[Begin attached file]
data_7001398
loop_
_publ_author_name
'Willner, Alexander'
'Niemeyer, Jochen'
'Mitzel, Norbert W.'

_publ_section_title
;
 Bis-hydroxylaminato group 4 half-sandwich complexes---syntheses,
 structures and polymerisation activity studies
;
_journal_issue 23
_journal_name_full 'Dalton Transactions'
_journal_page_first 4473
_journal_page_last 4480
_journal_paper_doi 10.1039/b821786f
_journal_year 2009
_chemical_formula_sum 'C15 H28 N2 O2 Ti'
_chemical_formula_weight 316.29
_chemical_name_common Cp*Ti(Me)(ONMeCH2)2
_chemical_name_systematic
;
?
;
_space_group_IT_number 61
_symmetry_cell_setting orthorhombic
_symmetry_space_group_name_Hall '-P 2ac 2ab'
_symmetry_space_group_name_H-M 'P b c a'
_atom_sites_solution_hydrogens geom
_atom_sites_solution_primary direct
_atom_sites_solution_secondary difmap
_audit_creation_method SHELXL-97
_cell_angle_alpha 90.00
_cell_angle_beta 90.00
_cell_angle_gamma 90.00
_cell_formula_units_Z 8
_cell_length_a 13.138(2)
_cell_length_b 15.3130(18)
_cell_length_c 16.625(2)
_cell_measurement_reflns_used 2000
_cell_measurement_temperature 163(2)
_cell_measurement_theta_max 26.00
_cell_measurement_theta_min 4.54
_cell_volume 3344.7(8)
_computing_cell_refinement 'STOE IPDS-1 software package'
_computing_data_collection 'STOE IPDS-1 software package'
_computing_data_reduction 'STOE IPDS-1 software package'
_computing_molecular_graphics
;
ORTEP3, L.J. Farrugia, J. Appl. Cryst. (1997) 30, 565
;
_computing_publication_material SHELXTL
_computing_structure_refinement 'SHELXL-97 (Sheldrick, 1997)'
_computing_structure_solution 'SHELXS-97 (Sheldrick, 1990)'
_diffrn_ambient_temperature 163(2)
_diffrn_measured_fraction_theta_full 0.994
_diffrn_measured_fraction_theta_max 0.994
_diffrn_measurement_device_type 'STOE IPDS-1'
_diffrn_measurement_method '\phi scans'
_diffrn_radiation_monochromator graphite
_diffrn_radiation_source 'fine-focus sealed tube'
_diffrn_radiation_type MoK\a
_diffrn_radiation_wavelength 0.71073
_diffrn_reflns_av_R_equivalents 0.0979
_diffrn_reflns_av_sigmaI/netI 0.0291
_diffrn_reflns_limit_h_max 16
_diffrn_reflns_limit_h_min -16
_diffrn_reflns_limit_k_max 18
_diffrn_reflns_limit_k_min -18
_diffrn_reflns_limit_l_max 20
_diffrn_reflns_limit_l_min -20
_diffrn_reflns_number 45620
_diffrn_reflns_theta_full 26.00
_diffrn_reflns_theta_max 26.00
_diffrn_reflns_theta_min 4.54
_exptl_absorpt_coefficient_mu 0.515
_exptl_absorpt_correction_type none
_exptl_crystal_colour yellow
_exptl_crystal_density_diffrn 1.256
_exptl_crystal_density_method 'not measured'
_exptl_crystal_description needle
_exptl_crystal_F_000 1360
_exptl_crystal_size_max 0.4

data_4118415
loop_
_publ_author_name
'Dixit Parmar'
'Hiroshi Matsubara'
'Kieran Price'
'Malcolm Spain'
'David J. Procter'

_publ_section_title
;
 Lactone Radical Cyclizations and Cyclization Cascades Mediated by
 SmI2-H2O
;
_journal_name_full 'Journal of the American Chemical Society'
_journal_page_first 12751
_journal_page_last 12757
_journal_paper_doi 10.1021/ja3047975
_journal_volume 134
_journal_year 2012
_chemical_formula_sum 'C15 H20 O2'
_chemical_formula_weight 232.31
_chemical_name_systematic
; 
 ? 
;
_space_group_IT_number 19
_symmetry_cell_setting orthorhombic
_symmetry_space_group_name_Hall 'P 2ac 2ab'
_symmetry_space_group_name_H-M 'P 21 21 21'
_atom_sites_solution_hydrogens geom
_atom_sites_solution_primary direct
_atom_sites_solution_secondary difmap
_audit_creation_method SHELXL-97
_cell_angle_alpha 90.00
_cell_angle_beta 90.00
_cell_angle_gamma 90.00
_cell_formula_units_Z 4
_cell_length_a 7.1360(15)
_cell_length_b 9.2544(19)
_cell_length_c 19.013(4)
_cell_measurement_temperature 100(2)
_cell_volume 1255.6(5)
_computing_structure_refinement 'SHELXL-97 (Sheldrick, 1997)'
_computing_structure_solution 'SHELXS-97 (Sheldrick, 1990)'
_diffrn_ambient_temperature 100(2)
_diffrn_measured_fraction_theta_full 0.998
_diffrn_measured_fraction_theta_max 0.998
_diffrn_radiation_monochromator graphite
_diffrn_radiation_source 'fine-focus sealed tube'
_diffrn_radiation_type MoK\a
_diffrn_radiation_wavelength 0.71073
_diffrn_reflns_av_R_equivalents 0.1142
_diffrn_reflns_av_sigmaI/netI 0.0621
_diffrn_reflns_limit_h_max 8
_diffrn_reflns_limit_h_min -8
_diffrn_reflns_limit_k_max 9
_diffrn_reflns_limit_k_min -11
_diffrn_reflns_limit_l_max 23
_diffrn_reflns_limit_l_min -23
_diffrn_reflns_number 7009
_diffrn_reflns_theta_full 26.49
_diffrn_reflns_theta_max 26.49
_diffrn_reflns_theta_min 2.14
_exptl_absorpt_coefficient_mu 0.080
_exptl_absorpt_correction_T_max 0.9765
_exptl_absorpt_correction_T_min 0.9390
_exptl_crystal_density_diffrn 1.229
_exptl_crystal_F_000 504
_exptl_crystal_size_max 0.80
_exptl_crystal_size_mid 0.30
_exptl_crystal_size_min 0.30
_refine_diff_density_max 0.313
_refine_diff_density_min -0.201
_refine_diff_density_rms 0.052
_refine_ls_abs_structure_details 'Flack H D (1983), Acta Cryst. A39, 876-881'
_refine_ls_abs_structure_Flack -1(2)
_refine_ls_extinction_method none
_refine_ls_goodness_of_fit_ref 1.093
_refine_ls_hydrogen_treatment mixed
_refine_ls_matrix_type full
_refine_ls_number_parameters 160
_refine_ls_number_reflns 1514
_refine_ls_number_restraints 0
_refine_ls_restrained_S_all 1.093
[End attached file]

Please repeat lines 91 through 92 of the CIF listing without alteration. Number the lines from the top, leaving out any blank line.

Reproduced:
'David J. Procter'

_publ_section_title